Wolf Run Studio - Wild Animals
Bill Harrah
Wolf Run Studio
P.O. Box 444
Clifton VA 20124

(703) 250-6711
(703) 764-9204





CHINCOTEAGUE PONIES (Click on an image to see the actual notecard size)

#CHP-301 Notecards
Also available in Notecard Assortment Pack #AST-305

Chincoteague ponies are considerably smaller than their ancestors, which were thought to have swum ashore from a capsized Spanish vessel off the coast of Virginia and Maryland in the 1600s. Their growth has been stunted by a diet consisting largely of coarse salt marsh codgrass and American beachgrass.

Because of the high concentration of salt in their diets, these wild ponies drink twice as much water as their domestic counterparts. As a result, they have taken on a bloated appearance.

Wild ponies that never leave the Chincoteague or Assateague Islands rarely grow taller that 4.5 feet at the shoulders. However, some that have been removed as foals and fed a higher protein diet become as large as a normal sized horse.

Text © 2001 Terry White, Drawing © 2001 Bill Harrah.
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#CHP-302 Notecards
Also available in Notecard Assortment Pack #AST-305

Only horses born on Assateague, Chincoteague and nearby Islands of Maryland and Virginia (or descendants of those born on the islands) can be called Chincoteague Ponies. The Chincoteague Pony Association serves both as a membership organization and breed registry.

Chincoteague ponies are recognized as a rare breed of compact, hardy, good-natured horses with long manes and tails, descendants of Arabian horses that swam ashore from a shipwreck in the 1600s. Although the ponies generally thrived on the islands, inbreeding ultimately caused some of them to develop weak bones and joints. Welsh and pinto horses were brought in to breed with them. Chincoteague ponies were once solid, mostly dark, colors; mixing the bloodlines has resulted in a larger variety of colors, often including spots. Chincoteague ponies are known as “easy keepers” that require little food and can survive nicely in a weed patch.

Text © 2001 Terry White, Drawing © 2001 Bill Harrah.
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#CHP-303 Notecards
Also available in Notecard Assortment Pack #AST-305

Two herds of Chincoteague ponies live on the 37-mile barrier island of Assateague. They are separated by a fence at the Maryland-Virginia line. Most of the ponies live in Virginia’s Chincoteague National Wildlife Refuge. The remainder inhabit Maryland’s Assateague Park and the Assateague Island National Seashore.

Only a few hundred ponies have ever lived on Assateague Island at the same time. Both herds are managed differently. In Virginia, the Chincoteague Volunteer Fire Department herds the ponies off their island every July and auctions the foals to the highest bidder before returning the remainder of the herd to the island. Each year, a few of these foals are donated back to the island to keep the herd from eventually dying off. In Maryland, the National Park Service has managed the population by using dart guns to administer contraceptives that prevent pregnancy for about one year.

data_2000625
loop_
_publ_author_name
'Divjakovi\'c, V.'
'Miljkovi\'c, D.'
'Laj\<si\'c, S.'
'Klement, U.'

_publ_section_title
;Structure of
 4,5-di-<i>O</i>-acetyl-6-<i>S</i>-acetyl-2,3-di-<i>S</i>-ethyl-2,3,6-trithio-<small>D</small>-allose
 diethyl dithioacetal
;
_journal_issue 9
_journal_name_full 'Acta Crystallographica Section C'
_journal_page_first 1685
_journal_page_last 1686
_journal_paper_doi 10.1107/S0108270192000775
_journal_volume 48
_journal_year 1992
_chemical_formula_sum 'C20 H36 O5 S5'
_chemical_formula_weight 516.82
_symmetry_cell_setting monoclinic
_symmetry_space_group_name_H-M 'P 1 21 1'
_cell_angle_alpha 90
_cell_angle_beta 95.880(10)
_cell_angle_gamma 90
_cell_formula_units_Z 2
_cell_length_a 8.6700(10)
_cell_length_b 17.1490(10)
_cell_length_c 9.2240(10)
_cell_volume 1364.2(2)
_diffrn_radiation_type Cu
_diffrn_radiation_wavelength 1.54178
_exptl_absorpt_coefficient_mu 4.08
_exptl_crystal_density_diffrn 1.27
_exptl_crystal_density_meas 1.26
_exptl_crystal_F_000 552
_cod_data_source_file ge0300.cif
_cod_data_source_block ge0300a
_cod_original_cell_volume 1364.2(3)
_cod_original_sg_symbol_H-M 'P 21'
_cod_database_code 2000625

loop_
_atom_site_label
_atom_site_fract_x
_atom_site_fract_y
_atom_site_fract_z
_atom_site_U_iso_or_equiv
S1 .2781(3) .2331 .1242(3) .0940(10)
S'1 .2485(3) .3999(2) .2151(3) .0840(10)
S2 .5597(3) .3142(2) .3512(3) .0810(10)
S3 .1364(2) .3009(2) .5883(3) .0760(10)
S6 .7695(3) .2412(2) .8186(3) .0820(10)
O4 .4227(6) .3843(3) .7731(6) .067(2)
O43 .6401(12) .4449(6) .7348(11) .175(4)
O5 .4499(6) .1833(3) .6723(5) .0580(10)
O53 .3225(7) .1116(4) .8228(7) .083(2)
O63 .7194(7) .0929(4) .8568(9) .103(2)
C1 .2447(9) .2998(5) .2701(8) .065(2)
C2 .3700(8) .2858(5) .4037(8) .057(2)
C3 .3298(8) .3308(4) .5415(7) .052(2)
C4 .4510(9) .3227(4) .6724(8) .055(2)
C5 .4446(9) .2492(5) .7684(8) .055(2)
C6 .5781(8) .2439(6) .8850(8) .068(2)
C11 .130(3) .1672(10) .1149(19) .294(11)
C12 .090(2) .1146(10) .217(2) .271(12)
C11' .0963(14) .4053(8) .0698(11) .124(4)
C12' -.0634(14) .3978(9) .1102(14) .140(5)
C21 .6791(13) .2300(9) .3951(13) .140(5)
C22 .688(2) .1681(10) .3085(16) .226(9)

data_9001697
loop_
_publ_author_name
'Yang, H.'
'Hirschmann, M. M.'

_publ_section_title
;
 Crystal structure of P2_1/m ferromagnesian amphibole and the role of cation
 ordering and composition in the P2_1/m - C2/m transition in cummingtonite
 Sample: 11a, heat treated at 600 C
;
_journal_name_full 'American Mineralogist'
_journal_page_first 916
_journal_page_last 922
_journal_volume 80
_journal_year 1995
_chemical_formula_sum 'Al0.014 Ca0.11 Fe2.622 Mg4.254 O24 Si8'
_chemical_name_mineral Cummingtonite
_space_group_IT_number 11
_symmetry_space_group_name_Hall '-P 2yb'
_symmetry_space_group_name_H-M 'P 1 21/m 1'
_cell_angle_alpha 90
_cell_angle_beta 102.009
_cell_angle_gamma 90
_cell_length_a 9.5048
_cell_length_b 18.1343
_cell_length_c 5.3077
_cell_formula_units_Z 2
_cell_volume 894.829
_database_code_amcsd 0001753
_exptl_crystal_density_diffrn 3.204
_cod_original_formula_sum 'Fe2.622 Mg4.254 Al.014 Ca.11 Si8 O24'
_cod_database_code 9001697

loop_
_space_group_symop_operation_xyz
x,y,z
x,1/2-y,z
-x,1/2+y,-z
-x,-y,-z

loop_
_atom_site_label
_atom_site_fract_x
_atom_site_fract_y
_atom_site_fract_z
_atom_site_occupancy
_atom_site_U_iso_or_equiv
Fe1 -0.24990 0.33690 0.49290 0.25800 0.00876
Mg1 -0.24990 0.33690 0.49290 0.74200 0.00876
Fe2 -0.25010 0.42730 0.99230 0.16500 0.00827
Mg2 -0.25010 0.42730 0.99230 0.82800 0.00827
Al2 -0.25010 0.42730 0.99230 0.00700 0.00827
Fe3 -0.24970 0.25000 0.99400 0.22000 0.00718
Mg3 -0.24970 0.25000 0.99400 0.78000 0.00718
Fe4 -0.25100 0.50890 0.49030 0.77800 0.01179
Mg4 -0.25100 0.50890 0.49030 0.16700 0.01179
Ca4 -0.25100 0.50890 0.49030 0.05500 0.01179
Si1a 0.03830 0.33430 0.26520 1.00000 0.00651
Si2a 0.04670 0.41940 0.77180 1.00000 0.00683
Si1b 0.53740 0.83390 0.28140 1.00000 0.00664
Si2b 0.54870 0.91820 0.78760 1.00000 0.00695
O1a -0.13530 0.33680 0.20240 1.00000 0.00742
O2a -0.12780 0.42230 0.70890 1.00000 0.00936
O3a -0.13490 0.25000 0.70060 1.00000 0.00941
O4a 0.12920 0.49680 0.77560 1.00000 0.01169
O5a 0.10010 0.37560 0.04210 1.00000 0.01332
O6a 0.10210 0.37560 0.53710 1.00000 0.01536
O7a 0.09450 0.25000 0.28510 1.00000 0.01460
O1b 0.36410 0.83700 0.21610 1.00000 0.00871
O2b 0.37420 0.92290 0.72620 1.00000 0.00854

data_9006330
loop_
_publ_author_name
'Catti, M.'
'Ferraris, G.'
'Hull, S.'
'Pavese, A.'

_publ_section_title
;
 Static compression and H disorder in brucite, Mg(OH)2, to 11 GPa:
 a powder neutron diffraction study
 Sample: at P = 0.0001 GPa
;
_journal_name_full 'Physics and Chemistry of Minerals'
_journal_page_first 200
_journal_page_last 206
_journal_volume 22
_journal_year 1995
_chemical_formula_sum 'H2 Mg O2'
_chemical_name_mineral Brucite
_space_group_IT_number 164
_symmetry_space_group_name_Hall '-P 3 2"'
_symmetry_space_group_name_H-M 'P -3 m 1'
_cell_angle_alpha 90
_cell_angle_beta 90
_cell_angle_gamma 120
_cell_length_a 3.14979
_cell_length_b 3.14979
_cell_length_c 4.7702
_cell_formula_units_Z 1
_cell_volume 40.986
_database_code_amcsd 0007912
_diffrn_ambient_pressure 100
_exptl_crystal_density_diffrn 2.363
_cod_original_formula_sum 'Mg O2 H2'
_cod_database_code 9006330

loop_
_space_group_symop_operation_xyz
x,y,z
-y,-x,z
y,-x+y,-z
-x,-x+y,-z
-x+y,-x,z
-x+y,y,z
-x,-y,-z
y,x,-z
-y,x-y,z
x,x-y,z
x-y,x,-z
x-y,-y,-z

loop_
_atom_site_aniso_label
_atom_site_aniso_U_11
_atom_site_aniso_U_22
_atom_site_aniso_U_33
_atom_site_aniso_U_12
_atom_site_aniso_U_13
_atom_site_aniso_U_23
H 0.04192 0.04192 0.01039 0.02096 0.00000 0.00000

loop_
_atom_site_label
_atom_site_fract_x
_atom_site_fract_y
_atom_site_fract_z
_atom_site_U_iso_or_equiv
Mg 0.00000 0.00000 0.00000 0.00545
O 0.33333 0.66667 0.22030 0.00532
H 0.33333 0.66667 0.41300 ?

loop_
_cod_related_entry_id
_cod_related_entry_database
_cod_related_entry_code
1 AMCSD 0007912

Text © 2001 Terry White, Drawing © 2001 Bill Harrah.
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#CHP-304 Notecards
Also available in Notecard Assortment Pack #AST-305

Since the 17th century, wild ponies of Chincoteague have been captured and claimed during an annual event, marked by food, drink and merrymaking. By the 20th century, thousands of visitors were showing up from all over the country to watch the ponies being herded across the Assateague Channel in the last week of July. Most of the foals sold in the ensuing auction become children’s riding ponies. The average selling price is about $2,000, but some ponies are auctioned for more than $7,000.

The ponies became among the most famous in the world in 1947, following the publication of Marguerite Henry’s Misty of Chincoteague. The book, which told the story of people and ponies Henry met when she visited the island, has become a children’s classic. Eventually, the story was turned into a movie. Henry also wrote several popular sequels, including Stormy, Misty’s Foal. These books can still be found in libraries and bookstores.

Text © 2001 Terry White, Drawing © 2001 Bill Harrah.

Copyright Notice
Drawings Copyright © 1992-2013 Bill Harrah, Wolf Run Studio (SM), All Rights Reserved. Wolf Run Studio is a service mark of Bill Harrah and has been in continuous use since 1992. All of the images on this website are in tangible form and are fully copyrighted. Each has an invisible digital identification which is traceable through the Digimarc Corporation. Viewers of the Wolf Run Studio website are allowed to browse and print out images for personal, non-commercial use only. You may not distribute copies of images or image files to anyone else for any reason. Images may not be reproduced or used in any form or any manner, or displayed on any website without the express written consent of Bill Harrah.

Text Copyright © 1992-2013 Terry White or Dianne Harrah. Text on this website is used with permission from the authors. Viewers of the Wolf Run Studio website are allowed to browse and print out text for personal, non-commercial use only. Text may not be reproduced or used in any form or any manner without the express written consent of the authors.

Information Accuracy
The information for the written description of each animal has been carefully researched by the authors and is believed to be accurate. New scientific observations, however, could make some information out-of-date. If you are a professional zoologist, and have new information that you are willing to share, please contact Dianne Harrah .